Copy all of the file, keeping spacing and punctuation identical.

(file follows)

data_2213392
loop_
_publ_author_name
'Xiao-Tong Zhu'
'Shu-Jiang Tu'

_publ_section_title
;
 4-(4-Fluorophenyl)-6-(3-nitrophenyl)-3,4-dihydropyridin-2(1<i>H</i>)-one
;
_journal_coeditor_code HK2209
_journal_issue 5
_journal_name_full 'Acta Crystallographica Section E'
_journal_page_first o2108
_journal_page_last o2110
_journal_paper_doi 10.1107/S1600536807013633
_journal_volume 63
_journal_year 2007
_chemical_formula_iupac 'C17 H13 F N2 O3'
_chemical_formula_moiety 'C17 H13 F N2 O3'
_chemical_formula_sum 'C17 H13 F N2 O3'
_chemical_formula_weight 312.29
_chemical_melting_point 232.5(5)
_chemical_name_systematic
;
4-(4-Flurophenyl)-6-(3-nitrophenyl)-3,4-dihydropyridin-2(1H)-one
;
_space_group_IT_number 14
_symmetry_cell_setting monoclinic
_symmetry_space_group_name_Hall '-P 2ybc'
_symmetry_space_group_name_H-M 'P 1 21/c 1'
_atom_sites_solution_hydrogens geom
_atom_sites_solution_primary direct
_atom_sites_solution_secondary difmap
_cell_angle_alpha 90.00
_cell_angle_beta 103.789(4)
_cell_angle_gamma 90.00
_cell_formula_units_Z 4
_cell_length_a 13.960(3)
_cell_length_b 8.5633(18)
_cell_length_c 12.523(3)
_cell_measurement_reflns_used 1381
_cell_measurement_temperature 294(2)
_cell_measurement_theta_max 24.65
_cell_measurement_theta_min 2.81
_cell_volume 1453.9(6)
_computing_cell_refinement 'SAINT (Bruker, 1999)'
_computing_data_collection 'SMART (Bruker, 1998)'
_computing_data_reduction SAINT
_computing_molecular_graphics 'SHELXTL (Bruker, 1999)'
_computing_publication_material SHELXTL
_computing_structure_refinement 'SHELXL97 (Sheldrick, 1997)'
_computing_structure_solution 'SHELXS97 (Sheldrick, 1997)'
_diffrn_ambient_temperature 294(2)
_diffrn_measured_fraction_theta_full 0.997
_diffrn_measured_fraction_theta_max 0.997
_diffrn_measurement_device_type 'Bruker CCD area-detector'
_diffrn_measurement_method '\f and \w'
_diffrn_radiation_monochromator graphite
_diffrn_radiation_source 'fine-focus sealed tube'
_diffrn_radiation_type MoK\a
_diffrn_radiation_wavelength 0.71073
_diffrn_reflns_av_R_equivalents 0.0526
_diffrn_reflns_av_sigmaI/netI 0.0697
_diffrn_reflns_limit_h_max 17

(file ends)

data_2213392
loop_
_publ_author_name
'Xiao-Tong Zhu'
'Shu-Jiang Tu'

_publ_section_title
;
 4-(4-Fluorophenyl)-6-(3-nitrophenyl)-3,4-dihydropyridin-2(1<i>H</i>)-one
;
_journal_coeditor_code HK2209
_journal_issue 5
_journal_name_full 'Acta Crystallographica Section E'
_journal_page_first o2108
_journal_page_last o2110
_journal_paper_doi 10.1107/S1600536807013633
_journal_volume 63
_journal_year 2007
_chemical_formula_iupac 'C17 H13 F N2 O3'
_chemical_formula_moiety 'C17 H13 F N2 O3'
_chemical_formula_sum 'C17 H13 F N2 O3'
_chemical_formula_weight 312.29
_chemical_melting_point 232.5(5)
_chemical_name_systematic
;
4-(4-Flurophenyl)-6-(3-nitrophenyl)-3,4-dihydropyridin-2(1H)-one
;
_space_group_IT_number 14
_symmetry_cell_setting monoclinic
_symmetry_space_group_name_Hall '-P 2ybc'
_symmetry_space_group_name_H-M 'P 1 21/c 1'
_atom_sites_solution_hydrogens geom
_atom_sites_solution_primary direct
_atom_sites_solution_secondary difmap
_cell_angle_alpha 90.00
_cell_angle_beta 103.789(4)
_cell_angle_gamma 90.00
_cell_formula_units_Z 4
_cell_length_a 13.960(3)
_cell_length_b 8.5633(18)
_cell_length_c 12.523(3)
_cell_measurement_reflns_used 1381
_cell_measurement_temperature 294(2)
_cell_measurement_theta_max 24.65
_cell_measurement_theta_min 2.81
_cell_volume 1453.9(6)
_computing_cell_refinement 'SAINT (Bruker, 1999)'
_computing_data_collection 'SMART (Bruker, 1998)'
_computing_data_reduction SAINT
_computing_molecular_graphics 'SHELXTL (Bruker, 1999)'
_computing_publication_material SHELXTL
_computing_structure_refinement 'SHELXL97 (Sheldrick, 1997)'
_computing_structure_solution 'SHELXS97 (Sheldrick, 1997)'
_diffrn_ambient_temperature 294(2)
_diffrn_measured_fraction_theta_full 0.997
_diffrn_measured_fraction_theta_max 0.997
_diffrn_measurement_device_type 'Bruker CCD area-detector'
_diffrn_measurement_method '\f and \w'
_diffrn_radiation_monochromator graphite
_diffrn_radiation_source 'fine-focus sealed tube'
_diffrn_radiation_type MoK\a
_diffrn_radiation_wavelength 0.71073
_diffrn_reflns_av_R_equivalents 0.0526
_diffrn_reflns_av_sigmaI/netI 0.0697
_diffrn_reflns_limit_h_max 17